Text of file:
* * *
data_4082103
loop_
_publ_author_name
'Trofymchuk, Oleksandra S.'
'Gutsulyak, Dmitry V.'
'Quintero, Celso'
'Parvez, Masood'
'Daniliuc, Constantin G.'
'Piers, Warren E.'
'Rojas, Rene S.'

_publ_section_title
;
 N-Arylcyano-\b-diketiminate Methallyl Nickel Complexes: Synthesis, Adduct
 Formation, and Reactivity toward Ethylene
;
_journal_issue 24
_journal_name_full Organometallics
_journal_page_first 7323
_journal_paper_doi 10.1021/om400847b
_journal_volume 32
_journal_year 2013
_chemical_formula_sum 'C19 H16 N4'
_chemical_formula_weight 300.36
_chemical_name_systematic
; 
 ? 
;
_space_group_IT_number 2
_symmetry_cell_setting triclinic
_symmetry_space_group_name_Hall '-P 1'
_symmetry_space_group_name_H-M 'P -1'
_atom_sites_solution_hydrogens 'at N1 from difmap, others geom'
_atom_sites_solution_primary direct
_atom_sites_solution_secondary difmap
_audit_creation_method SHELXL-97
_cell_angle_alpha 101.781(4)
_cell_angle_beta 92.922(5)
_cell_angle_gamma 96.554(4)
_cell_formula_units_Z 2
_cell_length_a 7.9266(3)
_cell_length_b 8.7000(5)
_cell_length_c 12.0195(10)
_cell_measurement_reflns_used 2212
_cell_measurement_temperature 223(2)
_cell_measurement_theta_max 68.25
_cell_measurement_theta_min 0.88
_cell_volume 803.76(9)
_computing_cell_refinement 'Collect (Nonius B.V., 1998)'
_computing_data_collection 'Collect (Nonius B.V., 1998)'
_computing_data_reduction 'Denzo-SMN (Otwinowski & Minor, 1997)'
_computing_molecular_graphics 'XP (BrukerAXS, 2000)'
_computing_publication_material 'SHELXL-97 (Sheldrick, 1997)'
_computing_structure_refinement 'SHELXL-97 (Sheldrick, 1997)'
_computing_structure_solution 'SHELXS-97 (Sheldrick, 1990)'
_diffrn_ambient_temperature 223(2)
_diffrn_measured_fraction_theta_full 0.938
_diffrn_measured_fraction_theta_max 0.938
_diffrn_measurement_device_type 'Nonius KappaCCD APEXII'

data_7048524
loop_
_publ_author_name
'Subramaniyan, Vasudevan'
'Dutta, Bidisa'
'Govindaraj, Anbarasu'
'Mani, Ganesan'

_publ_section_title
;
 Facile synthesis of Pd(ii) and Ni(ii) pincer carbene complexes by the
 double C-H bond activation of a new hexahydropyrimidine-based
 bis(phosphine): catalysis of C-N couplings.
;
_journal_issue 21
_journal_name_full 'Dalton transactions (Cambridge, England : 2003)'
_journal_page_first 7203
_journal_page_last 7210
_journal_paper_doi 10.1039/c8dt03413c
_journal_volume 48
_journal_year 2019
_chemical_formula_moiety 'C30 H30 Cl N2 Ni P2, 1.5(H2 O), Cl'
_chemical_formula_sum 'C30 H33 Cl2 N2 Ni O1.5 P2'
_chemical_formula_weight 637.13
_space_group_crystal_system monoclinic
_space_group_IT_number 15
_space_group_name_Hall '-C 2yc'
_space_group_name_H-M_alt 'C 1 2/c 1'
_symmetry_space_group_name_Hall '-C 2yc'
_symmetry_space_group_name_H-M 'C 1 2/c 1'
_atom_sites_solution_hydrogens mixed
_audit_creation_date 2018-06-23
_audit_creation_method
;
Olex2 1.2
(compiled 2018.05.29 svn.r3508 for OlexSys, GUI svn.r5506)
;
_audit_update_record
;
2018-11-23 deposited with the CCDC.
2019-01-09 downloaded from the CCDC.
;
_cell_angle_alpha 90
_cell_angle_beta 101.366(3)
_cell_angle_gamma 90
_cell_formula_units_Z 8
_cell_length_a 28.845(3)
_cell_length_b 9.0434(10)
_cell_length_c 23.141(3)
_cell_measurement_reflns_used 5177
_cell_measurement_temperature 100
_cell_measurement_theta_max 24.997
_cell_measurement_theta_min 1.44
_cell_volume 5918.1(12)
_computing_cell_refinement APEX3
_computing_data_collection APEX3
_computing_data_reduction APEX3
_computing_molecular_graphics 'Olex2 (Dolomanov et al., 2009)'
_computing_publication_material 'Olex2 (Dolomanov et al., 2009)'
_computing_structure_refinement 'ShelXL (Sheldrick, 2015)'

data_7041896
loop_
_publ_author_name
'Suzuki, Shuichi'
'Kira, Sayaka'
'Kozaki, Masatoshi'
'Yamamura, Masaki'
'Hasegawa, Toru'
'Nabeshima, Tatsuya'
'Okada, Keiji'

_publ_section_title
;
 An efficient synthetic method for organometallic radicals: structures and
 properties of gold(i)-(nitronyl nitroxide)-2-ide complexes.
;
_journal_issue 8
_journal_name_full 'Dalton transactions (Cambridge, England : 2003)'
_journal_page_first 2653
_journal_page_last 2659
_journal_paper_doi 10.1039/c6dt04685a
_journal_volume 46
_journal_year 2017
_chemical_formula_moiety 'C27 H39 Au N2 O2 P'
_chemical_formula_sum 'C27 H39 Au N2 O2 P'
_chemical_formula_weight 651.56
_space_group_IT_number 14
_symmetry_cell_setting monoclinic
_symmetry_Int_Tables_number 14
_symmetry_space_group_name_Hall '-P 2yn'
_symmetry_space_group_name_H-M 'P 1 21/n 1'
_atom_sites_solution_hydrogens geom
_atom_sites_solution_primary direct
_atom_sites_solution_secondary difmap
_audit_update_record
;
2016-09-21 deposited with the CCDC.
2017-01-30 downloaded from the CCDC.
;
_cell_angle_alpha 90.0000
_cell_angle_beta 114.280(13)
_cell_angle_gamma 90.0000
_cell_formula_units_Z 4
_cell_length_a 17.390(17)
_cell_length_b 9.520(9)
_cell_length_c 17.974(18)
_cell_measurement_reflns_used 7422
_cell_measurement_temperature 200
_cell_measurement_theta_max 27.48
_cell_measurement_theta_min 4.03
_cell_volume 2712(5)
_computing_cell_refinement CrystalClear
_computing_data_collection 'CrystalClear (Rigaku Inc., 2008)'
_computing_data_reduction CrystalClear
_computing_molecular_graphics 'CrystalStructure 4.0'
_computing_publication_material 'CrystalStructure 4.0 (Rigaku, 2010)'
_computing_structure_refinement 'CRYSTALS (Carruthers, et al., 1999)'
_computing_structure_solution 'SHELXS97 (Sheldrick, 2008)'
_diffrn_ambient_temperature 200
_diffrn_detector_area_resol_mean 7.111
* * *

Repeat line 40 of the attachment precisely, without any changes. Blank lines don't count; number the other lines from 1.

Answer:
_cell_length_a 7.9266(3)